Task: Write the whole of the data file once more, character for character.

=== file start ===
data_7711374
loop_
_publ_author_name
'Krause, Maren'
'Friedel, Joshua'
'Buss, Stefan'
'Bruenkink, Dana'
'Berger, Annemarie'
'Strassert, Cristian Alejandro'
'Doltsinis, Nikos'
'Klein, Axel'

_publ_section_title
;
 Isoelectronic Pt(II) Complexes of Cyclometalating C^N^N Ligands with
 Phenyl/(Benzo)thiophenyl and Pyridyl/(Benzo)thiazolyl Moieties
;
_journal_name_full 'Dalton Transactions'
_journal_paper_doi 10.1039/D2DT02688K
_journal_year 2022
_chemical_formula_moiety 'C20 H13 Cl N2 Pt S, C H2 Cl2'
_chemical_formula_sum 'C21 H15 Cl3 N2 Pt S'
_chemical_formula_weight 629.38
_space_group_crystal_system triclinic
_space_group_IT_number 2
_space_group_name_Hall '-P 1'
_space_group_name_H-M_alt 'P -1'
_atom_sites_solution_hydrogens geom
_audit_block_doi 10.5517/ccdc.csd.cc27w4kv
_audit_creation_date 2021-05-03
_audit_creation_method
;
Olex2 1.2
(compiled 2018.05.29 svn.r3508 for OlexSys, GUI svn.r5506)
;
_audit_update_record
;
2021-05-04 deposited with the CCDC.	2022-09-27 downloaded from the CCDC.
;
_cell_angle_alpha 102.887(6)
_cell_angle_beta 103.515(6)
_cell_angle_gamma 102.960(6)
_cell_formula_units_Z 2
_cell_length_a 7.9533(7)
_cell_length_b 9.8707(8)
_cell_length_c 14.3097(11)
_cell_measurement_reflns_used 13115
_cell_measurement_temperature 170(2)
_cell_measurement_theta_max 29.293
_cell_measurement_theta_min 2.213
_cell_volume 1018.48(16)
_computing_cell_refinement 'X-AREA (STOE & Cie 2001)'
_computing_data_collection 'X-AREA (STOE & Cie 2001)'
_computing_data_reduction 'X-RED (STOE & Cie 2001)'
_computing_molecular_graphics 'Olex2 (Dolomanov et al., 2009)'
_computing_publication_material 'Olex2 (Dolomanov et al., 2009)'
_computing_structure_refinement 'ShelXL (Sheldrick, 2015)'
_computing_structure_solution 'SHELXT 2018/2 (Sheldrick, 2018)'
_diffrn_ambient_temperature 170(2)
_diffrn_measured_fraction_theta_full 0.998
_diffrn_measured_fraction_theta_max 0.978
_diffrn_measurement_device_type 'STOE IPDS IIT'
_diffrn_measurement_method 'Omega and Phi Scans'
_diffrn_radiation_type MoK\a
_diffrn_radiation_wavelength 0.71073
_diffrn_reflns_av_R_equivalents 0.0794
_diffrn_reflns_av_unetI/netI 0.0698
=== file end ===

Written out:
data_7711374
loop_
_publ_author_name
'Krause, Maren'
'Friedel, Joshua'
'Buss, Stefan'
'Bruenkink, Dana'
'Berger, Annemarie'
'Strassert, Cristian Alejandro'
'Doltsinis, Nikos'
'Klein, Axel'

_publ_section_title
;
 Isoelectronic Pt(II) Complexes of Cyclometalating C^N^N Ligands with
 Phenyl/(Benzo)thiophenyl and Pyridyl/(Benzo)thiazolyl Moieties
;
_journal_name_full 'Dalton Transactions'
_journal_paper_doi 10.1039/D2DT02688K
_journal_year 2022
_chemical_formula_moiety 'C20 H13 Cl N2 Pt S, C H2 Cl2'
_chemical_formula_sum 'C21 H15 Cl3 N2 Pt S'
_chemical_formula_weight 629.38
_space_group_crystal_system triclinic
_space_group_IT_number 2
_space_group_name_Hall '-P 1'
_space_group_name_H-M_alt 'P -1'
_atom_sites_solution_hydrogens geom
_audit_block_doi 10.5517/ccdc.csd.cc27w4kv
_audit_creation_date 2021-05-03
_audit_creation_method
;
Olex2 1.2
(compiled 2018.05.29 svn.r3508 for OlexSys, GUI svn.r5506)
;
_audit_update_record
;
2021-05-04 deposited with the CCDC.	2022-09-27 downloaded from the CCDC.
;
_cell_angle_alpha 102.887(6)
_cell_angle_beta 103.515(6)
_cell_angle_gamma 102.960(6)
_cell_formula_units_Z 2
_cell_length_a 7.9533(7)
_cell_length_b 9.8707(8)
_cell_length_c 14.3097(11)
_cell_measurement_reflns_used 13115
_cell_measurement_temperature 170(2)
_cell_measurement_theta_max 29.293
_cell_measurement_theta_min 2.213
_cell_volume 1018.48(16)
_computing_cell_refinement 'X-AREA (STOE & Cie 2001)'
_computing_data_collection 'X-AREA (STOE & Cie 2001)'
_computing_data_reduction 'X-RED (STOE & Cie 2001)'
_computing_molecular_graphics 'Olex2 (Dolomanov et al., 2009)'
_computing_publication_material 'Olex2 (Dolomanov et al., 2009)'
_computing_structure_refinement 'ShelXL (Sheldrick, 2015)'
_computing_structure_solution 'SHELXT 2018/2 (Sheldrick, 2018)'
_diffrn_ambient_temperature 170(2)
_diffrn_measured_fraction_theta_full 0.998
_diffrn_measured_fraction_theta_max 0.978
_diffrn_measurement_device_type 'STOE IPDS IIT'
_diffrn_measurement_method 'Omega and Phi Scans'
_diffrn_radiation_type MoK\a
_diffrn_radiation_wavelength 0.71073
_diffrn_reflns_av_R_equivalents 0.0794
_diffrn_reflns_av_unetI/netI 0.0698